Posts Tagged ‘Anthony Browne’


I love finding new-to-me books to share with my kinders, but not every one is special or catches their interest.

Cue Gorilla by Anthony Browne, originally published in 1983. It was republished in 2002, and I was lucky enough to find a copy a few weeks ago–about the time I was searching for new Mother’s Day and Father’s Day books to augment my collection. (Yes, I found one of each. Imagine, they’re by Anthony Browne, too.)

The illustrations are unique and intriguing, while a number possess a poignancy that is astonishing. The storyline caught my kids the second I read the father was too busy and too tired to take her to the zoo. The room quieted and all eyes were pinned on the book and listening. Every single child could empathize.

Hannah, you see, loves gorillas. She draws them, reads about them, and is desperate to see a real one. But Dad is simply too overwhelmed by work to find the time to take her.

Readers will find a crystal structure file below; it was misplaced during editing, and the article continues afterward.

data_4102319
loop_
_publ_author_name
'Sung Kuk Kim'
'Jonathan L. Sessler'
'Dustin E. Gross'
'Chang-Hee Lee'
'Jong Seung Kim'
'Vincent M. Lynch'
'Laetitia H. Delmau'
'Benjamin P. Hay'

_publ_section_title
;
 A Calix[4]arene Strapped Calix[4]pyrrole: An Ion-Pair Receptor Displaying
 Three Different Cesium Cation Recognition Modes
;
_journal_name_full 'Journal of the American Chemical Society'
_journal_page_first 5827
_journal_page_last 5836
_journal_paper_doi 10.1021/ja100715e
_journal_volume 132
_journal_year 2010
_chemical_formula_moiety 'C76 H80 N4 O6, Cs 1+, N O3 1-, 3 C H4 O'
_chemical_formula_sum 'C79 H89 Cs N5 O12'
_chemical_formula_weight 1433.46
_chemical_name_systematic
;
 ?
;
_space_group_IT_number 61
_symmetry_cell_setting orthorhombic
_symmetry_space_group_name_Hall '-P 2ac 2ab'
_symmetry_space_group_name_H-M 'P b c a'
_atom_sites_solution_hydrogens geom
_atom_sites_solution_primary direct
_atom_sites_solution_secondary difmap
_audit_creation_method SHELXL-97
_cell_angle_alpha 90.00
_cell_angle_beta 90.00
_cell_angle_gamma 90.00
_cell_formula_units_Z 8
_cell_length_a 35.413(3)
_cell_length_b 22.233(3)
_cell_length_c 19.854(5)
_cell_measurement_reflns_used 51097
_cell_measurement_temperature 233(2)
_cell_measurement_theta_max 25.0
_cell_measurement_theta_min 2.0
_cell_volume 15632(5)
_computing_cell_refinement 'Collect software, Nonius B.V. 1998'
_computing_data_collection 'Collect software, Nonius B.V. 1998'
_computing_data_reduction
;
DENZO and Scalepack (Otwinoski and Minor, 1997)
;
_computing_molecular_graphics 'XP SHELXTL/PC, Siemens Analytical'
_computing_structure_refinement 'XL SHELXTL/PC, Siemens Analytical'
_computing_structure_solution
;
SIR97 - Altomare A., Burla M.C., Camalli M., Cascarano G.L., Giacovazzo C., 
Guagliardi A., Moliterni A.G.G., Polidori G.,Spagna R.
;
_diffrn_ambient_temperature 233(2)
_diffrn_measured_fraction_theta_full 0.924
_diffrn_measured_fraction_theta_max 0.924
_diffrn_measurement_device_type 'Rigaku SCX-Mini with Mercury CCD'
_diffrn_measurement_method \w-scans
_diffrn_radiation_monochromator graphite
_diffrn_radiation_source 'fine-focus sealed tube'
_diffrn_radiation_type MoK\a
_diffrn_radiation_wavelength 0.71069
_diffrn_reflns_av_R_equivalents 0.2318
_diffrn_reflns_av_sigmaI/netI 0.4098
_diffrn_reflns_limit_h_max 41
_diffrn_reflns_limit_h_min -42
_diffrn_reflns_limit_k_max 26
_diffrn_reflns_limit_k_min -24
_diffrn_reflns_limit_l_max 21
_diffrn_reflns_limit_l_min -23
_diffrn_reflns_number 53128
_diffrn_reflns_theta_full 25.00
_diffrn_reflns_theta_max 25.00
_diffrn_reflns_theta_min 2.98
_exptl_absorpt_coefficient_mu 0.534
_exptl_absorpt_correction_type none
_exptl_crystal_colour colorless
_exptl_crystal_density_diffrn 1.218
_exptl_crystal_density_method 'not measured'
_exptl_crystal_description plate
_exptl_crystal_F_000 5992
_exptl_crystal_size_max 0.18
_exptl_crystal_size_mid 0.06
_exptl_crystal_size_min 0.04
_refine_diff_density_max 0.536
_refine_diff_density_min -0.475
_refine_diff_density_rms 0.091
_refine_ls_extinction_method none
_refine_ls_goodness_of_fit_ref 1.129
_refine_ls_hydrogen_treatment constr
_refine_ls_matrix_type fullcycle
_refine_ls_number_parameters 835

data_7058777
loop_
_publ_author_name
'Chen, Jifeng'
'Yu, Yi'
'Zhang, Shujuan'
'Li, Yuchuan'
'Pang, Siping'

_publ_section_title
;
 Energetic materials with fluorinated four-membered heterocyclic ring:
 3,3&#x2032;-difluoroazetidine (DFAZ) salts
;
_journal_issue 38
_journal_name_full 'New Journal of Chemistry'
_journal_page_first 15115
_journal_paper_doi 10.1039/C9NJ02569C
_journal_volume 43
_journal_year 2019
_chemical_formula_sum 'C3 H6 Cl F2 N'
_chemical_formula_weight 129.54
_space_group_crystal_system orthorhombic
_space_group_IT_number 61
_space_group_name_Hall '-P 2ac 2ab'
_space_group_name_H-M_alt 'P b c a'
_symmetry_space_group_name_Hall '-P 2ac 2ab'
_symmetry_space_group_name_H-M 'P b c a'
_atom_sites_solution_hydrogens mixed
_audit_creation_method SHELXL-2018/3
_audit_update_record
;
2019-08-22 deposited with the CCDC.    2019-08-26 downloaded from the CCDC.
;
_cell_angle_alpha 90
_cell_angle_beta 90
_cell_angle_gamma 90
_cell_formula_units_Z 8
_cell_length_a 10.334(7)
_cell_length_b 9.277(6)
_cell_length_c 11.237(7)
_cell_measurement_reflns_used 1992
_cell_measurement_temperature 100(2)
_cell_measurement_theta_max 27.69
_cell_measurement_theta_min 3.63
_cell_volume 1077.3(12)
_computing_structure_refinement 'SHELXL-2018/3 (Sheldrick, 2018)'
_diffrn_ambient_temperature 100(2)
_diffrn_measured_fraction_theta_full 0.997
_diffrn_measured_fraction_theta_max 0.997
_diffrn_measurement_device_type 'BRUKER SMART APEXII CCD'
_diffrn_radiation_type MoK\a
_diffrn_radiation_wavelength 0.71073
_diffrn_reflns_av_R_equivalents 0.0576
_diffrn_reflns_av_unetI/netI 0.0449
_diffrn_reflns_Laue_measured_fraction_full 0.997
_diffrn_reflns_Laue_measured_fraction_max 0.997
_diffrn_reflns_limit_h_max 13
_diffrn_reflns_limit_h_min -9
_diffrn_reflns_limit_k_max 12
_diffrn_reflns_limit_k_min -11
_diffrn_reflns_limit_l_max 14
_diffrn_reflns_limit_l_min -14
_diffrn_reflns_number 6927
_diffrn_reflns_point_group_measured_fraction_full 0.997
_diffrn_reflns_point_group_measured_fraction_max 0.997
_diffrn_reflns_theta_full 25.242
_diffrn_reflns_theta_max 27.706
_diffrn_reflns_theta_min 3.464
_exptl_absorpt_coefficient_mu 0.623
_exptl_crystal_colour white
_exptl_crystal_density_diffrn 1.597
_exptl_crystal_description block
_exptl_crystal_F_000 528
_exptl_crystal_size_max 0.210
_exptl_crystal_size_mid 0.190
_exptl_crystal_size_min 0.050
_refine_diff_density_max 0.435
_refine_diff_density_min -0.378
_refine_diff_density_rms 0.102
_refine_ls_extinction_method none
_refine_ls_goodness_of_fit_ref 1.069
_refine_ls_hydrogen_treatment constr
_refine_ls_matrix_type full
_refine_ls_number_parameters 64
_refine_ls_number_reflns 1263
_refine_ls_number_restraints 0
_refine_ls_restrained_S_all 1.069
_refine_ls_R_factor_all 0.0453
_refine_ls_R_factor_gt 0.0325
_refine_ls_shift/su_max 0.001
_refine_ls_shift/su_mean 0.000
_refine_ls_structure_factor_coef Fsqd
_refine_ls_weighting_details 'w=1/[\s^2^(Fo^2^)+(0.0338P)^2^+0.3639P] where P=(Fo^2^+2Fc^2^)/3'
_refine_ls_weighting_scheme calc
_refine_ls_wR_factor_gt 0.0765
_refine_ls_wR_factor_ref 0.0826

Hannah’s birthday arrives and all she wants is a gorilla.

So imagine her disappointment when she wakes in the middle of the night to find a box at the foot of her bed that contains a small stuffed gorilla. She tosses it into the corner, and magically that gorilla grows and becomes real.

Now she’s a little nervous. But they make friends, snacks ensue, and then they’re off on an adventure that involves the zoo and the gorillas there.

But their journey is not the only magic in this tale because the other half of Dad’s gift is that precious trip to the zoo.

A happy ending, and all the tension my class felt for Hannah’s dilemma resolved on the last page. The journey with the gorilla father-figure was amusing, and the illustrations (gorilla Superman, gorilla Whistler’s Mother) while surreal and subtle, weren’t quite enough to give it an ending that would satisfy.

Dad’s change of heart was.

This is definitely a don’t miss book. Although there is sadness in the tale, it’s not a sadness that children can’t understand or identify with. Our children are strong enough to hear a tale about another’s hurt and anxiety, and Gorilla provides them with a fear that positively resolved.


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